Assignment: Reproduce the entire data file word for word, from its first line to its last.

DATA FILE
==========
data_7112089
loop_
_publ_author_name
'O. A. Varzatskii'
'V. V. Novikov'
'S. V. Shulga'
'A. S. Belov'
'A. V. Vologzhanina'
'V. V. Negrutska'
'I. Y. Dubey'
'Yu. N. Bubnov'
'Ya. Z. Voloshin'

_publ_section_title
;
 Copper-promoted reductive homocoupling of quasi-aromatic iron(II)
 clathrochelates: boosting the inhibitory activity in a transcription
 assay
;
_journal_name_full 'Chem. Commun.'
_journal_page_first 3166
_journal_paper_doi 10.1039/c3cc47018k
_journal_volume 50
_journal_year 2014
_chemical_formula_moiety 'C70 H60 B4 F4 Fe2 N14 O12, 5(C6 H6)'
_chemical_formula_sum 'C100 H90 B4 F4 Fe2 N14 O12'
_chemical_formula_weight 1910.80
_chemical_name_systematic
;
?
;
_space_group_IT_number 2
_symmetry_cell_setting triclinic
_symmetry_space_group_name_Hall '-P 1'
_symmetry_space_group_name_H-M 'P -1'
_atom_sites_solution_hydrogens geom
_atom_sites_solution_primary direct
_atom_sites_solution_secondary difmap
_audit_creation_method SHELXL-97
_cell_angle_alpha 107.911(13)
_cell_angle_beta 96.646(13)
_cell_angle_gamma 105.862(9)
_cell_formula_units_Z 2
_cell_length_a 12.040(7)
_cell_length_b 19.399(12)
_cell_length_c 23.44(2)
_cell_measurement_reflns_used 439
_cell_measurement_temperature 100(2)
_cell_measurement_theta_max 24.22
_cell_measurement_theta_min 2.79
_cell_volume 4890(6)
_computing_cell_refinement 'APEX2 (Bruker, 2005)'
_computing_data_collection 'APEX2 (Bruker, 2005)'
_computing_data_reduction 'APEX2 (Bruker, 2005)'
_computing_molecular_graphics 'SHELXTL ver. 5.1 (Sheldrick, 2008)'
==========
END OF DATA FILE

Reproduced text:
data_7112089
loop_
_publ_author_name
'O. A. Varzatskii'
'V. V. Novikov'
'S. V. Shulga'
'A. S. Belov'
'A. V. Vologzhanina'
'V. V. Negrutska'
'I. Y. Dubey'
'Yu. N. Bubnov'
'Ya. Z. Voloshin'

_publ_section_title
;
 Copper-promoted reductive homocoupling of quasi-aromatic iron(II)
 clathrochelates: boosting the inhibitory activity in a transcription
 assay
;
_journal_name_full 'Chem. Commun.'
_journal_page_first 3166
_journal_paper_doi 10.1039/c3cc47018k
_journal_volume 50
_journal_year 2014
_chemical_formula_moiety 'C70 H60 B4 F4 Fe2 N14 O12, 5(C6 H6)'
_chemical_formula_sum 'C100 H90 B4 F4 Fe2 N14 O12'
_chemical_formula_weight 1910.80
_chemical_name_systematic
;
?
;
_space_group_IT_number 2
_symmetry_cell_setting triclinic
_symmetry_space_group_name_Hall '-P 1'
_symmetry_space_group_name_H-M 'P -1'
_atom_sites_solution_hydrogens geom
_atom_sites_solution_primary direct
_atom_sites_solution_secondary difmap
_audit_creation_method SHELXL-97
_cell_angle_alpha 107.911(13)
_cell_angle_beta 96.646(13)
_cell_angle_gamma 105.862(9)
_cell_formula_units_Z 2
_cell_length_a 12.040(7)
_cell_length_b 19.399(12)
_cell_length_c 23.44(2)
_cell_measurement_reflns_used 439
_cell_measurement_temperature 100(2)
_cell_measurement_theta_max 24.22
_cell_measurement_theta_min 2.79
_cell_volume 4890(6)
_computing_cell_refinement 'APEX2 (Bruker, 2005)'
_computing_data_collection 'APEX2 (Bruker, 2005)'
_computing_data_reduction 'APEX2 (Bruker, 2005)'
_computing_molecular_graphics 'SHELXTL ver. 5.1 (Sheldrick, 2008)'